They didn’t look at any cannabis users who had been hospitalized for two or more days for substance abuse, nor did they include anyone who had been in substance abuse treatment for a year or longer — it’s possible that they would have seen different effects among marijuana users in that group.

The fact that these users were not necessarily chronic or heavy users may have had an impact on the results, according Filbey. “It is possible that any effects of marijuana may not have been detected because the sample may not be heavy users . 100 times in a lifetime is not much,” she tells Tech Insider.

Still, those caveats noted, Filbey does say that the “study shows that marijuana did not influence any changes” in the amygdala, at least for casual pot smokers.

Additionally, the researchers only looked at a few regions of the brain: The hippocampus, right ventral striatum, and amygdala. There’s a lot more going on in the brain outside of those areas, and it’s likely that everything we do, from the food we eat to the music we listen to, has some effect somewhere. We know, for example, that alcohol use changes the brain.

A better understanding of whether or not marijuana has a significant impact on the brain is incredibly important as states around the country continue to discuss legalization of the drug.

This is the biggest study to ever look at whether marijuana causes brain changes, and it has some startling findings.

Heavy marijuana use shrinks brain parts: study

WASHINGTON (Reuters) – Long-term heavy use of marijuana may cause two important brain structures to shrink, Australian researchers said on Monday.

young man smokes marijuana before the 10th annual “Marijuana March” in downtown Toronto May 3, 2008. REUTERS/Mark Blinch

young man smokes marijuana before the 10th annual “Marijuana March” in downtown Toronto May 3, 2008. REUTERS/Mark Blinch

young man smokes marijuana before the 10th annual “Marijuana March” in downtown Toronto May 3, 2008. REUTERS/Mark Blinch

Brain scans showed the hippocampus and amygdala were smaller in men who were heavy marijuana users compared to nonusers, the researchers said. The men had smoked at least five marijuana cigarettes daily for on average 20 years.

The hippocampus regulates memory and emotion, while the amygdala plays a critical role in fear and aggression.

The study, published in the American Medical Association’s journal Archives of General Psychiatry, also found the heavy cannabis users earned lower scores than the nonusers in a verbal learning task — trying to recall a list of 15 words.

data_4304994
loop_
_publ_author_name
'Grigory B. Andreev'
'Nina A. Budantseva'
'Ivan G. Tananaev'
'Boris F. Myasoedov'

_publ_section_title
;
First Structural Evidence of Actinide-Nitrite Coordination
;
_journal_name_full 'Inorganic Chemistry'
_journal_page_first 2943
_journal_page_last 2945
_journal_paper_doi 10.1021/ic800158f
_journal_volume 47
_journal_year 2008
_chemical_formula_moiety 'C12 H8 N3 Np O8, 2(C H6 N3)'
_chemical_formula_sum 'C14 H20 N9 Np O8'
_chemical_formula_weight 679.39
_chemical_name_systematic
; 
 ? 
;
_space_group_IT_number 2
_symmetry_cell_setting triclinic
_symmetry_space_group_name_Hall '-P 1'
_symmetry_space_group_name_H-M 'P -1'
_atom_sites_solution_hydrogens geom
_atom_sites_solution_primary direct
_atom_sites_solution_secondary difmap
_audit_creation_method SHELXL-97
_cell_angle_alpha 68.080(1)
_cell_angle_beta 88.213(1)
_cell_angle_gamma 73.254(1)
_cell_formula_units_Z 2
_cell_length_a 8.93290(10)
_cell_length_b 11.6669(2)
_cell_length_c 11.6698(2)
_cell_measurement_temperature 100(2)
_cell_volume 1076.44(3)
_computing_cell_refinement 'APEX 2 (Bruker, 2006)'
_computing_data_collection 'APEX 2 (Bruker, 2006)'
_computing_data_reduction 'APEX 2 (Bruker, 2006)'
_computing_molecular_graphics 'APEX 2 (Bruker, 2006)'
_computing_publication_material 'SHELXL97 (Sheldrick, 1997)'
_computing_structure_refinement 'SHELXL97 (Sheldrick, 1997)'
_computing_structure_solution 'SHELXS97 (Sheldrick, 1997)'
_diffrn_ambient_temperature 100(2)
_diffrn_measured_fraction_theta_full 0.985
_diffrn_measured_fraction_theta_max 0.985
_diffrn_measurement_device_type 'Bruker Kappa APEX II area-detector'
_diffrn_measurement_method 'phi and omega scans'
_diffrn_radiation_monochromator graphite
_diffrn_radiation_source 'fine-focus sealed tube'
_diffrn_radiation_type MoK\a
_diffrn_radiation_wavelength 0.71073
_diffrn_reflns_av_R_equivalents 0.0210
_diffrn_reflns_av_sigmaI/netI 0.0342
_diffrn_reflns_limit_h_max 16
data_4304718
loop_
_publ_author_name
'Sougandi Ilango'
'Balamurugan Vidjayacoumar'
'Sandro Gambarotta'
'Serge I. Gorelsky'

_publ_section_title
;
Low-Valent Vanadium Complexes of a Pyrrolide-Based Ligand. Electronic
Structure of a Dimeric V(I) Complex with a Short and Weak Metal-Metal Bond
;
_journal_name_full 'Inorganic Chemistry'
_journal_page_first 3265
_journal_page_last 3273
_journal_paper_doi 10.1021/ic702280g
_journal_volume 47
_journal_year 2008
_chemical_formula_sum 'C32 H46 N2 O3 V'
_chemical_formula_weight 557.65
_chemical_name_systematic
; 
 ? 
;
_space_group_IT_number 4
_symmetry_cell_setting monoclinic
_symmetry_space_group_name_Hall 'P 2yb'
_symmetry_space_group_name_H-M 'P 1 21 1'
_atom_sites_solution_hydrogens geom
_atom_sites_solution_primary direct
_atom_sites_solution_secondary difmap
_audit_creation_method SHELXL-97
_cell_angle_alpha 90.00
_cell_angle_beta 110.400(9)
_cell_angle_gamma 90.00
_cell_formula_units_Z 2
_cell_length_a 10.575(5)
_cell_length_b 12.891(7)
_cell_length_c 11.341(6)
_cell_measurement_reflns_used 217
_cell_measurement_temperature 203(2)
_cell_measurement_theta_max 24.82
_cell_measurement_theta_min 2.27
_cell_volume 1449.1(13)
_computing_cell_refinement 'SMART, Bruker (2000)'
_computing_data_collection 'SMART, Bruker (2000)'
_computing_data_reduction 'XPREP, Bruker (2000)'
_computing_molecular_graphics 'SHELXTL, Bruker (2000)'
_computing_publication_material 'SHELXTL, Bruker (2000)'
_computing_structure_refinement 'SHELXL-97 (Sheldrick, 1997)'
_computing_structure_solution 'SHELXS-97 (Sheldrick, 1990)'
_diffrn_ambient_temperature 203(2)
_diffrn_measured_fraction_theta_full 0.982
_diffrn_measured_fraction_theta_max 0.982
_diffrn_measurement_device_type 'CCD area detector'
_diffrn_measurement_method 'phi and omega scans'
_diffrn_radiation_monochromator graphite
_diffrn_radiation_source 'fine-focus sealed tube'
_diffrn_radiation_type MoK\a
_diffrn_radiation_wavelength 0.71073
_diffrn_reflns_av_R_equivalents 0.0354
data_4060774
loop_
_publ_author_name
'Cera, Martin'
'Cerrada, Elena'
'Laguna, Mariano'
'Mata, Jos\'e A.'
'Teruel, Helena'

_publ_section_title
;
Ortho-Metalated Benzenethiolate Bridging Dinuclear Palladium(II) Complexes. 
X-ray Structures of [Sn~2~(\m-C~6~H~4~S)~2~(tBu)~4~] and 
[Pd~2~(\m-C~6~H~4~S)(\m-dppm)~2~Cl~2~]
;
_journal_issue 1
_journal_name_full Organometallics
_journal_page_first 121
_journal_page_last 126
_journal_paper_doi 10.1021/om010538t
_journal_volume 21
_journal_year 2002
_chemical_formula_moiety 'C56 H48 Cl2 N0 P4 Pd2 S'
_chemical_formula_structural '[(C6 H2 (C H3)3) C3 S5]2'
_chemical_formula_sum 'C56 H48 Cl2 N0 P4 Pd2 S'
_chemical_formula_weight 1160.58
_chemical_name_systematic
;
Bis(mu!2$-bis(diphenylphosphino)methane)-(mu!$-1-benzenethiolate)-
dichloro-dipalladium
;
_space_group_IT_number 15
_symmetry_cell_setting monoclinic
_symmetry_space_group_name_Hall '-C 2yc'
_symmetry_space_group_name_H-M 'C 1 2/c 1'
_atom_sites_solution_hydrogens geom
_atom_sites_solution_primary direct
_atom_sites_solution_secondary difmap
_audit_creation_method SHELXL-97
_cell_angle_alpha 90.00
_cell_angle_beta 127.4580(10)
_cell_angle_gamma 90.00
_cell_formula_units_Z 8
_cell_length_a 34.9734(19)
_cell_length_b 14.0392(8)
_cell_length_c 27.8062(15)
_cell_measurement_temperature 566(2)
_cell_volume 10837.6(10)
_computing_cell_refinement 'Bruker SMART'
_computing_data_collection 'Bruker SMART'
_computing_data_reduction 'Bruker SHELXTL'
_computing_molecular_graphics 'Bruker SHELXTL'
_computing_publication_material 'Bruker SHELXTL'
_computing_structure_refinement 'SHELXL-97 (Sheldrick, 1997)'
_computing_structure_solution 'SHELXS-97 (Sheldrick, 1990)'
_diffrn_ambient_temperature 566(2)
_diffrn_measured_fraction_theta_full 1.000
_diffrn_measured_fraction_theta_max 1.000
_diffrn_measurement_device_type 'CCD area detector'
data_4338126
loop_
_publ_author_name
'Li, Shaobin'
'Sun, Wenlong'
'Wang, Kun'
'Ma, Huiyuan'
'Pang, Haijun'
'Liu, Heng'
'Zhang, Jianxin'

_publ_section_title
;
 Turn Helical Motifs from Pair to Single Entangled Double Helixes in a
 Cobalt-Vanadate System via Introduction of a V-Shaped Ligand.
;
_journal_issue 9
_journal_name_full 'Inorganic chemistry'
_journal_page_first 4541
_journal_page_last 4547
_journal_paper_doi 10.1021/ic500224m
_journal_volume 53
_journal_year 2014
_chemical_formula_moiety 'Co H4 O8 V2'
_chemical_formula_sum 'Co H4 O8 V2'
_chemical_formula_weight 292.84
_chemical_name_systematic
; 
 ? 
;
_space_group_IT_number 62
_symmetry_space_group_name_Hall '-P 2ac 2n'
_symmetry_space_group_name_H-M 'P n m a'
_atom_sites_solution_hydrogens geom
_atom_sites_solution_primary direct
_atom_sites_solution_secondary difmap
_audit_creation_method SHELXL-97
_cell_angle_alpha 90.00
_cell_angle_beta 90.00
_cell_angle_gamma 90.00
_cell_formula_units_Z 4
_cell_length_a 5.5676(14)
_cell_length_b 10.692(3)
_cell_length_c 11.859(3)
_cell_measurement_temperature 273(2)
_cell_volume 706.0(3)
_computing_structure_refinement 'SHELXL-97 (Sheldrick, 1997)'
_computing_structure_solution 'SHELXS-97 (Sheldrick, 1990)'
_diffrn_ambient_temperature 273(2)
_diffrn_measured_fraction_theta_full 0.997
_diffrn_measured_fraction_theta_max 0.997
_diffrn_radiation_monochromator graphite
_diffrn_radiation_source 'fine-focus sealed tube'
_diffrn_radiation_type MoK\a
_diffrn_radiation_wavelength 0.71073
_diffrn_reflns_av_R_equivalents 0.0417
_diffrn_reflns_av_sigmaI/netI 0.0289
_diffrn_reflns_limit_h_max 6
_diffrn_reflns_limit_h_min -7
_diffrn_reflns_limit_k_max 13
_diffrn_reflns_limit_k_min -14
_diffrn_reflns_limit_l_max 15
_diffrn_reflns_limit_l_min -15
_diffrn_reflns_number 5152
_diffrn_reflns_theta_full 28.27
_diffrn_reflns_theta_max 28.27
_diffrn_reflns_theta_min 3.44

The marijuana users were more likely to exhibit mild signs of psychotic disorders, but not enough to be formally diagnosed with any such disorder, the researchers said.

“These findings challenge the widespread perception of cannabis as having limited or no harmful effects on (the) brain and behavior,” said Murat Yucel of ORYGEN Research Centre and the University of Melbourne, who led the study.

“Like with most things, some people will experience greater problems associated with cannabis use than others,” Yucel said in an e-mail. “Our findings suggest that everyone is vulnerable to potential changes in the brain, some memory problems and psychiatric symptoms if they use heavily enough and for long enough.”

Among the 15 heavy marijuana users in the study, the hippocampus volume was 12 percent less and the amygdala volume was 7 percent less than in 16 men who were not marijuana users, the researchers said.

The researchers acknowledged that the study did not prove it was the marijuana and not some other factor that triggered these brain differences. But Yucel said the findings certainly suggested marijuana was the cause.


While about half of the marijuana users reported experiencing some form of paranoia and social withdrawal, only one of the nonusers reported such symptoms, Yucel said.

The heavy marijuana users, average age 40, said they had used other illicit drugs less than 10 times, the researchers said.

A U.S. group supporting legal sales and regulation of marijuana took issue with the findings, particularly because they were based on men who were such heavy, long-term users.

“These were people who were essentially stoned all day every day for 20 years,” Marijuana Policy Project spokesman Bruce Mirken said by e-mail. “This study says nothing about moderate or occasional users, who are the vast majority — and the (study) even acknowledges this.”

“The documented damage caused by comparably heavy use of alcohol or tobacco is just off-the-charts more serious, and you don’t need high-tech scans to find it,” Mirken added.

Yucel said the researchers have begun new research on the effects of both short-term and long-term and moderate and heavy use of marijuana.

Long-term heavy use of marijuana may cause two important brain structures to shrink, Australian researchers said on Monday.